Stephen ‘The Rifleman’ Flemmi briefly takes stand, says James ‘Whitey’ Bulger was FBI informant

James “Whitey’’ Bulger and Stephen “The Rifleman’’ Flemmi exchanged heated words today after Flemmi took the stand in US District Court and described Bulger as an FBI informant who gave information to law enforcement “hundreds of times’’ during their shared criminal careers.

Flemmi testified as a prosecution witness against his one-time partner in the Winter Hill Gang, an appearance that lasted for about 15 minutes before the trial ended for the day. But as the jury was leaving, Flemmi stood in the witness stand with his hands on his hips and could be seen mouthing an expletive at Bulger.

The 83-year-old South Boston gangster replied, though it was not known what he said.


The two men, who once mapped out extortion and murders together, glared at each other.

“Really,’’ Flemmi said before being led out of the courtroom.

Bulger is charged in a sweeping federal racketeering indictment with participating in 19 murders in the 1970s and 1980s, extortion, money laundering, and stockpiling guns. He has pleaded not guilty to all charges and is being held without bail. His notoriety grew when he went on the lam for 16 years, evading an international manhunt, and when his cozy ties to corrupt FBI agents were revealed.

Shortly before 1 p.m., Flemmi was sworn in, giving jurors their first look at the 79-year-old who has hearing loss in his right ear. Flemmi was wearing a khaki prison uniform and windbreaker.

“Do you know a man named James Bulger?’’ Flemmi was asked.

“Yes, he’s right there at the table,’’ he replied, describing Bulger’s clothing to confirm the identification.

Flemmi said he last saw Bulger one week prior to Christmas in 1994.

Asked what his relationship with Bulger was, he replied, “Strictly criminal.’’

Bulger, through his attorneys, has insisted he was not an informant for the FBI.

Flemmi today was asked directly: Was Bulger an informant for the FBI?


“Yes,’’ Flemmi responded, prompting Bulger to raise his head and look at his former ally.

Flemmi testified that he was on hand “hundreds of times’’ when Bulger provided the FBI with information about other criminals, especially members of the Mafia.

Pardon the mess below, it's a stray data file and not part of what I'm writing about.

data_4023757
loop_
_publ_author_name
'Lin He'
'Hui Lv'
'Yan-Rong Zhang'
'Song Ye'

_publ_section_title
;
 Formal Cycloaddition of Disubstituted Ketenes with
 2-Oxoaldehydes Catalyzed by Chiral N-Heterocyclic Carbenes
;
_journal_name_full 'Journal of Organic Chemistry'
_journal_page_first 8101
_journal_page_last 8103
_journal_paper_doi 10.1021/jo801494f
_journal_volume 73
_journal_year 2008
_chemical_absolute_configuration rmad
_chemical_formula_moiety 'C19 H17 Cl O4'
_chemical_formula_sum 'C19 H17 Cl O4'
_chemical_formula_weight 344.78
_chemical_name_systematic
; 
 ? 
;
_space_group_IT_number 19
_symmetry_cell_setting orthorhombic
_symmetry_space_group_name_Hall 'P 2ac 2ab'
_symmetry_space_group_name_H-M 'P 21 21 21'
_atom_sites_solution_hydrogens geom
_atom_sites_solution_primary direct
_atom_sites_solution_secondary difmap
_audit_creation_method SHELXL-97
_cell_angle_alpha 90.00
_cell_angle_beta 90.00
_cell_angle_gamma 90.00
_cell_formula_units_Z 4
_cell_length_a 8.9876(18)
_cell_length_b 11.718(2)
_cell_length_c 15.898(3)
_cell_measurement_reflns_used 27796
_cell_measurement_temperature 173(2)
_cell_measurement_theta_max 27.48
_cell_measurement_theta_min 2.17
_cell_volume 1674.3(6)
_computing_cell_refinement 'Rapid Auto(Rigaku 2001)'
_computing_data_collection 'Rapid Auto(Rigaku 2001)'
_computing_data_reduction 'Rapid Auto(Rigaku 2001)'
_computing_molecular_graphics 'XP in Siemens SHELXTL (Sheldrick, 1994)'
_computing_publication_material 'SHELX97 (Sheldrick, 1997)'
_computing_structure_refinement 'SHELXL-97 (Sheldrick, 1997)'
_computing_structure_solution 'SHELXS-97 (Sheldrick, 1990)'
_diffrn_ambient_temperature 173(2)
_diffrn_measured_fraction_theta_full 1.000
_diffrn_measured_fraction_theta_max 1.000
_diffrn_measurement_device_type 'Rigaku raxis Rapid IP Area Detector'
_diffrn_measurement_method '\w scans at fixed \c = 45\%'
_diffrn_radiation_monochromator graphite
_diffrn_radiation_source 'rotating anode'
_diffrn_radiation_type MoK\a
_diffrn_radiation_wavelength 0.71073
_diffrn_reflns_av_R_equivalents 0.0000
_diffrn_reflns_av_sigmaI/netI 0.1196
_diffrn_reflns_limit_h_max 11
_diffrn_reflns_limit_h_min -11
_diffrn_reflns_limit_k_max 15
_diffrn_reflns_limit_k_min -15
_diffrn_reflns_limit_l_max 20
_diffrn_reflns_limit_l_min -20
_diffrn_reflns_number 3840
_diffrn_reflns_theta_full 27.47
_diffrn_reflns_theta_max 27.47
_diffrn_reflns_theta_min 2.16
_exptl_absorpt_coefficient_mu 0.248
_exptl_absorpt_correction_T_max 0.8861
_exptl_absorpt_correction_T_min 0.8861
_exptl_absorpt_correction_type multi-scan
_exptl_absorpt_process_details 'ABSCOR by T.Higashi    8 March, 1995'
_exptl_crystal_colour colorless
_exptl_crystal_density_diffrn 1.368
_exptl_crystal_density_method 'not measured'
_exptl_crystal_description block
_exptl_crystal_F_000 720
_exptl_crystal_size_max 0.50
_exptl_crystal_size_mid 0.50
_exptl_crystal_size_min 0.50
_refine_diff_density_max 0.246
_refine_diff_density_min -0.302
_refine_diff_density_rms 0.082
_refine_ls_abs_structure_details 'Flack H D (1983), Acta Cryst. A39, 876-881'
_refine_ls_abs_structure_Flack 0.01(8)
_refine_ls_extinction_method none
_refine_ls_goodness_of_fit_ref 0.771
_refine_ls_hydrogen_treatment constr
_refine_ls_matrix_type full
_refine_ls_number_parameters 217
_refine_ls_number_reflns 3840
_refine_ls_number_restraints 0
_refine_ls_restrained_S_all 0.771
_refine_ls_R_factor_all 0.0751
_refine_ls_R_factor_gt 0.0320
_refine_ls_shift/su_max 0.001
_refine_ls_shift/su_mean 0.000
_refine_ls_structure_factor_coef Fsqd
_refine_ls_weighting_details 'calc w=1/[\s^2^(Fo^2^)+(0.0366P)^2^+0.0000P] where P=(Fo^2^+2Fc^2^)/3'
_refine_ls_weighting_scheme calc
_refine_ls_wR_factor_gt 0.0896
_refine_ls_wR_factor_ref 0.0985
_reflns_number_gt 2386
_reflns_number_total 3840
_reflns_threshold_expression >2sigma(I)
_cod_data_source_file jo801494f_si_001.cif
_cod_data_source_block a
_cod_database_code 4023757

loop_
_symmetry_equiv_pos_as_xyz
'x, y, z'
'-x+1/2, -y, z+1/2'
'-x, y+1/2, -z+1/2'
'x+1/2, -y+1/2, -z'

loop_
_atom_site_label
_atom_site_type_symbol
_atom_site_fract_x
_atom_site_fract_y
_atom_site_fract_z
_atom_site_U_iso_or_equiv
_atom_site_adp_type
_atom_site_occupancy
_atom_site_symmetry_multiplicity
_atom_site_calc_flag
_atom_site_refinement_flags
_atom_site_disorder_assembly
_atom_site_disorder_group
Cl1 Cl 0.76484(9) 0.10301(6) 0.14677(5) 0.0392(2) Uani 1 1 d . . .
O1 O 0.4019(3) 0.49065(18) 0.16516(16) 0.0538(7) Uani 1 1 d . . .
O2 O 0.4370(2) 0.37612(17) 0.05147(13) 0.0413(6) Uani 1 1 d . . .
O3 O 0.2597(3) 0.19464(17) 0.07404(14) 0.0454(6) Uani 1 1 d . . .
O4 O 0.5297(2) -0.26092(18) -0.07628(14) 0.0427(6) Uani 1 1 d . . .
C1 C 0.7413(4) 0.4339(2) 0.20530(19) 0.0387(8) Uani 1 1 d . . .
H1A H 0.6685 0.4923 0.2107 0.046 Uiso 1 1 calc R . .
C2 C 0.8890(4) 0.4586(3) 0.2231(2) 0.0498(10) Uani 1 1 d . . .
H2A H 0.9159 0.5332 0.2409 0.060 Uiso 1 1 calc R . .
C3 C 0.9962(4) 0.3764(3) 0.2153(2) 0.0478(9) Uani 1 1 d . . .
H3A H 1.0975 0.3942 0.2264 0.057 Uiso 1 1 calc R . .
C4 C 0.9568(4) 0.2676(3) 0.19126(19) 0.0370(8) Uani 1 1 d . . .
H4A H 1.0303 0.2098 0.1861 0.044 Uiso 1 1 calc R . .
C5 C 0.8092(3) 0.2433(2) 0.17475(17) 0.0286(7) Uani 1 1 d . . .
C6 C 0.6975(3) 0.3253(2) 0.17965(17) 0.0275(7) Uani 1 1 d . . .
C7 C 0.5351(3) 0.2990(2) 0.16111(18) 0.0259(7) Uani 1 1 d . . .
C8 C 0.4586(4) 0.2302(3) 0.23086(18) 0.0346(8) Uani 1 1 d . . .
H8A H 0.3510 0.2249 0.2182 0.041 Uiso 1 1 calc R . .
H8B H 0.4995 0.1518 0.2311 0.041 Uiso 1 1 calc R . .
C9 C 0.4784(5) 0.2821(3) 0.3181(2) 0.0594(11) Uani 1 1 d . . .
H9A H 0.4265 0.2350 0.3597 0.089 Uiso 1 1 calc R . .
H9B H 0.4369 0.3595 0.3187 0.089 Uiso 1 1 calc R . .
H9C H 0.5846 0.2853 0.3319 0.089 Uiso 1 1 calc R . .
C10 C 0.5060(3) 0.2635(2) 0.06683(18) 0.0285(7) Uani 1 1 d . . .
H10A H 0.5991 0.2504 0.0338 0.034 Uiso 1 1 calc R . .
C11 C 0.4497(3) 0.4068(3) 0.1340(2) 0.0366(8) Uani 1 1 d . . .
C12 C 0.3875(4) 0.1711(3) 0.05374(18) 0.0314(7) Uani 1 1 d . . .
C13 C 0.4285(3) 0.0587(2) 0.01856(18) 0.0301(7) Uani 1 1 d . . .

“I was giving him information, and he was giving it to the FBI,’’ Flemmi said.

He said Bulger gave information to corrupt FBI agent John Connolly and other FBI agents.

Flemmi testified about 15 minutes, until 1 p.m., the time the trial ends each day. He is due back on the stand Friday.

Flemmi, according to long-time Boston defense attorney Martin G. Weinberg, “is arguably the most critical witness in the case. He is the single witness who can either adopt or contradict Bulger’s claims that he was not guilty of certain murders and that he was not an informant.’’

In letters to a friend from jail last year that were shared with the Globe, Bulger said the two things he most wants to refute are that he was an informant and that he killed two women, who are among his 19 alleged victims. Flemmi is a key government witness on those points.

Flemmi is serving a life sentence for 10 murders and has implicated Bulger in all of them. He claims he watched as Bulger strangled Debra Davis and Deborah Hussey on separate occasions in the 1980s. He is also expected to offer jurors a firsthand account of the corrupt relationship he and Bulger shared with FBI agents and of leaked information he says prompted them to kill other informants.


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